Luca Matteis

Luca Matteis

Software Engineer
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· Behavioral Programming: Aligning Code with How We Think


I’m from Rome Italy, currently living in Amsterdam. Everything changed when I started reading more academic papers on subjects relating Statecharts and Behavioral Programming. I got hooked on these subjects over the past 2 years and have not been able to think about other things - my passion in this area is very strong and am an avid believer that some of these technologies will be crucial for making software development more sustainable. In the near future a tsunami wave of automation will be required, and I believe we do not yet possess the right tools or mindsets to handle such extreme necessities. Hence finding ways to make complex systems more manageable is very high on the list of things I would like to “make a dent” to in the world.

Behavioral Programming: Aligning Code with How We Think (Talk, Main Conference)
by Luca Matteis

Automation has taken over many things in our society: agriculture, medicine, transport, entertainment. Many say that the future depends on software; unprecedented global problems are already in a state of no-return and fixing these problems will require unseen complex technological systems, most likely driven by software. The way we control these layers of automation, that we have become so dependent on, is through "programming".

The problem seems that we (humans) have to abnormally force our minds to learn programming. We adapt our unskilled reasoning to work in the way the computer wants. As the layers of abstractions and patterns grow bigger and stronger, the same fundamental issue remains: programming is an unnatural process that will forever require us to override our natural model of thinking in order to learn to think like a computer.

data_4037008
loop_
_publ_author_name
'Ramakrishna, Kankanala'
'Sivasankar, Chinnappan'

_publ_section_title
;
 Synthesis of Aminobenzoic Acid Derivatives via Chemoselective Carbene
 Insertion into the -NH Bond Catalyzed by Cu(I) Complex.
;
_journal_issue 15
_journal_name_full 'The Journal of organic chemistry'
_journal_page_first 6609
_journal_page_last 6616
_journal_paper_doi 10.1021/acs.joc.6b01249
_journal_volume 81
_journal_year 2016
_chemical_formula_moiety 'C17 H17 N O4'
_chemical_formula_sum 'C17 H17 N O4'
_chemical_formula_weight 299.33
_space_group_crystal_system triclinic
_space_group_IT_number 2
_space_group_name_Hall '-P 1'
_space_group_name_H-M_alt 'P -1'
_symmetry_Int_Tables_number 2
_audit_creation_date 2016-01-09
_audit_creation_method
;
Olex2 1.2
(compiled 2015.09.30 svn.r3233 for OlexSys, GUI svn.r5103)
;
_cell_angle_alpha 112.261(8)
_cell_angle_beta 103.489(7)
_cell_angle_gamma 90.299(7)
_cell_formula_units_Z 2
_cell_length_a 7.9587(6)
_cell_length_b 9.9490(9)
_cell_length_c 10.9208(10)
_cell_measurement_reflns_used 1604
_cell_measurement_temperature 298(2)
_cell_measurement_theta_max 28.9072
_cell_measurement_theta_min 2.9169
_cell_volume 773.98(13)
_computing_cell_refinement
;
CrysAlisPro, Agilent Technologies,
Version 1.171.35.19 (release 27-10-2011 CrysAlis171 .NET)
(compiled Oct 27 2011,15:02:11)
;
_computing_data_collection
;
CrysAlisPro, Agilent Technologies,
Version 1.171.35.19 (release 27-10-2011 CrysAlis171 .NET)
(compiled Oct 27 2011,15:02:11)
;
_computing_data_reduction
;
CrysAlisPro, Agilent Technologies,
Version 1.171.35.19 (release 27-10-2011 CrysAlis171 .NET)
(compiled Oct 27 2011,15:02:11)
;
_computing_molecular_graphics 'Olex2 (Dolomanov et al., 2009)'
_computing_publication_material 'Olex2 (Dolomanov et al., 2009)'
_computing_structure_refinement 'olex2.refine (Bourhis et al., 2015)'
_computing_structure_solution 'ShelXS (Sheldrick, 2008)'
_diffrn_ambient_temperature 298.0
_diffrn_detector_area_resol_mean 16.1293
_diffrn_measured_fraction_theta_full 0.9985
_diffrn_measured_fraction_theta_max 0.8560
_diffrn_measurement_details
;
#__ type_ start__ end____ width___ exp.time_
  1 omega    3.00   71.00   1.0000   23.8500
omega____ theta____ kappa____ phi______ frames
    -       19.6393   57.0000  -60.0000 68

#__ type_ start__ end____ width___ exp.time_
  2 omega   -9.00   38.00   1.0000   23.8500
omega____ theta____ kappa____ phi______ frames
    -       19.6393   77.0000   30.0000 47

What if we could take the opposite road: figure out which paradigms best fits our model of thinking; since that is precisely one thing that will hardly change.

In this talk we will take a look at one of the paradigms that seems to go towards this direction: Behavioral Programming (BP). We will see how programming this way does not need to adhere so rigorously to structure and is more aligned with how we generally think about things.

We will drive the talk through real-world examples and compare current standard programming practices to see how BP differs and how. Demonstrating that new paradigms are better fit for specific tasks is difficult, hence we will try our best to provide some evidence of this using three dimensions: (i) understandable (how easy it is to understand what the system is doing and why), (ii) changeable (how easy it is to make changes to the system) and (iii) aligned with requirements (how easily we can take requirements and confidently say: this is implemented in the system or not).

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